A highly collaborative
IBM team built the computer that won Jeopardy!
Photo Credit: IBM (Click image for full size.)
On January 14, 2011, I was in the audience at IBM’s Watson Research Lab in Yorktown, New York, along with company executives, major clients, and my project team when our Watson computer soundly defeated two human champions in the third round of their Jeopardy! competition. Publicly aired a month later, the quiz show made headlines around the world: a computer had been better at answering a broad range of natural-language questions than the human experts.
The event was the culmination of almost four years of intensive work by my team of artificial-intelligence researchers and engineers. My own qualifications as project leader and principal investigator included a background in artificial intelligence, automated reasoning, and UIMA (unstructured information management architecture), and the experience of working on an open-domain question-and-answer (Q&A) project. But there’s also the fact that I was the only one willing to take on the very public challenge of pushing Q&A technology well beyond the current state of the art and putting the result to the test on national television. The risk–reward trade-off was daunting. The project had been shopped around the company by senior executives for several years. Most people didn’t think it was possible.
Their skepticism wasn’t unreasonable; the difficulties were enormous. Answering Jeopardy! questions is not like playing chess, which computers have done at the highest level for years. Unlike that game, with its strict, unambiguous rules and numerous but finite potential moves, Jeopardy! questions have no formal logic; many of them are quirky and playful in ways that many humans understand but machines don’t. There is no way to map those clues to axioms; they are not regular enough. So we would have to teach Watson to “reason” from unstructured content—that is, large volumes of naturally occurring text.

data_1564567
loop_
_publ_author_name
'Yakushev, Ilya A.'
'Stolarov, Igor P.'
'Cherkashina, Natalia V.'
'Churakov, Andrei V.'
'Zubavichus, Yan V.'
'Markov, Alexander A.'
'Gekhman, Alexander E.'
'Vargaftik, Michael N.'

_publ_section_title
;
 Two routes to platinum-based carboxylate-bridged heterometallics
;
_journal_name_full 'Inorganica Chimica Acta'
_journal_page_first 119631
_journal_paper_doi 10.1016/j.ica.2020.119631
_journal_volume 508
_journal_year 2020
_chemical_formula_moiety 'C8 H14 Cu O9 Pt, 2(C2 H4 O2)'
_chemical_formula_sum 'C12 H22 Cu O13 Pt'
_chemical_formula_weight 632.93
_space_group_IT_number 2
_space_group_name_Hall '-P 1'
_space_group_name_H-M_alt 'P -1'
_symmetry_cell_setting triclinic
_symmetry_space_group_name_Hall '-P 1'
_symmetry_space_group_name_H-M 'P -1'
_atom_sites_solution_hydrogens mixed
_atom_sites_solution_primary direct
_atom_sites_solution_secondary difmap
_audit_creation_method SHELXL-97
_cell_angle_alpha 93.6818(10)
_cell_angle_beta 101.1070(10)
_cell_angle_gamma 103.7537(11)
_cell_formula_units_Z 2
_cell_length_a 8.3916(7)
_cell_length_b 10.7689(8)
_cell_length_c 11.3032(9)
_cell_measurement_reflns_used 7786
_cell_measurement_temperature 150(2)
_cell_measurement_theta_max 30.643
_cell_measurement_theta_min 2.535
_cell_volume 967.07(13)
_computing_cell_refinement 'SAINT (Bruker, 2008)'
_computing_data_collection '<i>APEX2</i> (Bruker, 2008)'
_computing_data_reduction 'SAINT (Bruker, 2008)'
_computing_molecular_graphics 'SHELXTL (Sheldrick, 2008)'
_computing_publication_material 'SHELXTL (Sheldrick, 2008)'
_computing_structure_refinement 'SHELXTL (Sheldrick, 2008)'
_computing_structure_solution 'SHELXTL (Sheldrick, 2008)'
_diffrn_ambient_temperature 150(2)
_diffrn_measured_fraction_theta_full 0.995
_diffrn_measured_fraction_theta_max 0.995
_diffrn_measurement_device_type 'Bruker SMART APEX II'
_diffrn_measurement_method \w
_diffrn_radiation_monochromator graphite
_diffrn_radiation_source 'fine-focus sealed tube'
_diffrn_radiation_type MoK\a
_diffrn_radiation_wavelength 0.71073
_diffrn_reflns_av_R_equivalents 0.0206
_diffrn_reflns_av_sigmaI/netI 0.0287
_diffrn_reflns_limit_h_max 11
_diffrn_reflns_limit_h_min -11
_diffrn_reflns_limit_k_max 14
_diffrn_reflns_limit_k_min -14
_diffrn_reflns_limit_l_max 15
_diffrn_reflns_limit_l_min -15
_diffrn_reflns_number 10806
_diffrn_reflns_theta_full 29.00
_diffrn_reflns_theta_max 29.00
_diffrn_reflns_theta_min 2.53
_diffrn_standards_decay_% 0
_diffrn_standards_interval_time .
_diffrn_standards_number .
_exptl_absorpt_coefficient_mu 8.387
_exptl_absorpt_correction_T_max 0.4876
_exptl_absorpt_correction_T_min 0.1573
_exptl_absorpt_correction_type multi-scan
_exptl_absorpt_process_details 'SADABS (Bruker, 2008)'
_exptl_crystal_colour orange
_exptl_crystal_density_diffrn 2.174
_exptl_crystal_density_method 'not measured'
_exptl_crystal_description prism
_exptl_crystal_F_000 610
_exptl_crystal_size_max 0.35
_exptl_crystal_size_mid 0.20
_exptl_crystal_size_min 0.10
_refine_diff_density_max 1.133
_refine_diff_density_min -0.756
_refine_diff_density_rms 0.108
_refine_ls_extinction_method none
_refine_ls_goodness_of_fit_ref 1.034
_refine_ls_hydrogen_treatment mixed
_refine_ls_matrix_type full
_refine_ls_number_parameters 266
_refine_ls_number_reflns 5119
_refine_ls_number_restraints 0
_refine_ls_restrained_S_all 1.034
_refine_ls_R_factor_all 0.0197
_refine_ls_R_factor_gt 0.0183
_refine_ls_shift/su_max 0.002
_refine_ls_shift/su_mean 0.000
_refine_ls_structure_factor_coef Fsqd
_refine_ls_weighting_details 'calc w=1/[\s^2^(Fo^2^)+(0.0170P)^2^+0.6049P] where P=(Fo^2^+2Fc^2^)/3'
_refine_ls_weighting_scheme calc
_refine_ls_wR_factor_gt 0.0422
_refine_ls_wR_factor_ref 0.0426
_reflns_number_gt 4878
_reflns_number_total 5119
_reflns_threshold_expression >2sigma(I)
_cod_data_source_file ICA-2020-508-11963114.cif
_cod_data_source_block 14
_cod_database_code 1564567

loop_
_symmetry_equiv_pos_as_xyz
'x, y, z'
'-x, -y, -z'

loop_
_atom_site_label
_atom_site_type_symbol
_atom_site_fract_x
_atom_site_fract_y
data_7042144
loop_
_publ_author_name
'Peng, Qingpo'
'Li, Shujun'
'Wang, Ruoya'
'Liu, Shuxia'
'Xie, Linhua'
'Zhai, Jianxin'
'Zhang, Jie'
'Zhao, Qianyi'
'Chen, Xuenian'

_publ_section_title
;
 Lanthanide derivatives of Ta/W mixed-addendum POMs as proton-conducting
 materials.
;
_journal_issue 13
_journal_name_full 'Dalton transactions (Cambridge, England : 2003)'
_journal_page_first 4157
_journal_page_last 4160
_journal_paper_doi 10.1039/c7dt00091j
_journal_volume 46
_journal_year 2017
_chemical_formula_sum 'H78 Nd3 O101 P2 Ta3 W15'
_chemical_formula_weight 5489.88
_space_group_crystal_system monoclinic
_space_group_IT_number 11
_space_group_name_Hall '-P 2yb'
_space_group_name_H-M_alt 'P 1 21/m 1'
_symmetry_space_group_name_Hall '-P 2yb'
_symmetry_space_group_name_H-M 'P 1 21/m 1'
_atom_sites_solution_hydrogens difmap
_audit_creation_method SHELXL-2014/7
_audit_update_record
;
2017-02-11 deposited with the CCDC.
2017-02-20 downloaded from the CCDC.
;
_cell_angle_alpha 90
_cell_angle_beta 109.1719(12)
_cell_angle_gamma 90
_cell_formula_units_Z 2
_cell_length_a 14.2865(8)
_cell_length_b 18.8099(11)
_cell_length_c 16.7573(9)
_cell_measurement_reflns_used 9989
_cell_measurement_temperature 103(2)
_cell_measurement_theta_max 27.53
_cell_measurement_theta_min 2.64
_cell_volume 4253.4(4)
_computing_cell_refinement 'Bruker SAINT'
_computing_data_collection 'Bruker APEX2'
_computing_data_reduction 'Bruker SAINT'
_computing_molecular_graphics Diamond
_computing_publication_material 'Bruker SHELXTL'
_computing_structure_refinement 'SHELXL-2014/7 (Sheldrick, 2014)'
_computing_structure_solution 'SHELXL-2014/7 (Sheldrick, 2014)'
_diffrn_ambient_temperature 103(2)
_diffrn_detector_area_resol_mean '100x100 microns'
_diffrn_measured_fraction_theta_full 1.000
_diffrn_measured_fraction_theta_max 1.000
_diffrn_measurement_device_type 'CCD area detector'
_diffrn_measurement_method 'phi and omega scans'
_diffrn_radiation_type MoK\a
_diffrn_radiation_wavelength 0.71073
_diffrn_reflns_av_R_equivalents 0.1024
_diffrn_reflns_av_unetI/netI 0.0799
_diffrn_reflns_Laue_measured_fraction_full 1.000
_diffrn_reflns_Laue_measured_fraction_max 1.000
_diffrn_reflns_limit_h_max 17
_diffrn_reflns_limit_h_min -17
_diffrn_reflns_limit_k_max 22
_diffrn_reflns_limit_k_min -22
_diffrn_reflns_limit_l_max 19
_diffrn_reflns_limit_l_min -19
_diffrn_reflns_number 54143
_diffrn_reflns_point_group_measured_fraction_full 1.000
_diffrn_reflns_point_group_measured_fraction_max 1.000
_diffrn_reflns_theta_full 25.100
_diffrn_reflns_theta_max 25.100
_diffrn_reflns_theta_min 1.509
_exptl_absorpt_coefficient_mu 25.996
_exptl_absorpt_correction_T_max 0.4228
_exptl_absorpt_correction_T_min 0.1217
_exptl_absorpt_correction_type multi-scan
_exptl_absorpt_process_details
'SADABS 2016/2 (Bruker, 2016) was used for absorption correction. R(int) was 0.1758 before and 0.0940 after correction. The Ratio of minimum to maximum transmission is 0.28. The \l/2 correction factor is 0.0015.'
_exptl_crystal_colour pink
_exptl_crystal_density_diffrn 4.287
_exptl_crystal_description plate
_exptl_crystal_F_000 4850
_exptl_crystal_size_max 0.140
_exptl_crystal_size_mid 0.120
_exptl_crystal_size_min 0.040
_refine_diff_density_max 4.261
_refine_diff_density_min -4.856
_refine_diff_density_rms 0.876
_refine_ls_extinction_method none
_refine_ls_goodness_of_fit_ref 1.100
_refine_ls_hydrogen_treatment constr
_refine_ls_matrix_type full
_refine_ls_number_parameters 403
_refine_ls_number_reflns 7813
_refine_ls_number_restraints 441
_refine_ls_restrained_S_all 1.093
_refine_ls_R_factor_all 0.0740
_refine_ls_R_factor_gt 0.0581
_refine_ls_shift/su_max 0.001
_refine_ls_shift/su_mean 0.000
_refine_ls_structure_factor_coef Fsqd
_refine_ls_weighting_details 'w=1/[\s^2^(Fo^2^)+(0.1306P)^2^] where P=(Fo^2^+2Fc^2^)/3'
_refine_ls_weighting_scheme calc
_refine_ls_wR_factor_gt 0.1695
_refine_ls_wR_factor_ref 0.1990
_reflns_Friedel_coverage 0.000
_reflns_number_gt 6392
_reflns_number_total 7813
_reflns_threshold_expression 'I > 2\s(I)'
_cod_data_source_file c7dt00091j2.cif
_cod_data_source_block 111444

The computer would also have to acquire knowledge from unstructured sources (for instance, encyclopedias, dictionaries, thesauruses, the works of Shakespeare, the Bible) in a form the system could evaluate and use to answer the questions.
And it would have to do it quickly. Over two years into the project, after we had made a lot of progress developing algorithms that could parse the clues and arrive at reasonable responses, it still took the system about two hours to answer a single question. We had to get that down to a few seconds.
Nevertheless, the feasibility study my group carried out at the end of 2006 concluded that it should be possible to reach the goal in three to five years. We based that assessment on the facts that mechanical reasoning had advanced in recent years, that sufficient computer power for inductive reasoning was now available, and that lots of semi-structured reasoning data existed.
Senior IBM executives gave their approval, but the technical people, who understood the magnitude of the problems, still had doubts. Many of those computer scientists were more comfortable working on their own small projects and publishing papers that announced their modest contributions to the field than devoting a chunk of their careers to a big, risky project.
There is no formula for winning people over and melding them into a team. It was all about personal relationships: meeting with people—often one on one—and repeating the argument that I believed so strongly in my heart. I talked to them about the potential sense of accomplishment of being part of one of the biggest achievements in the history of computer science. I reminded the scientists that they could write and publish five years’ worth of papers without answering or even grappling with any of the big questions. The Watson project would give us a chance to be real scientists, to achieve greater certainty about whether this goal could be reached. We would be able to say, “Here’s how we did it,” or, “Here’s why the current state of the art cannot accomplish this task.” Even failure would advance the field significantly.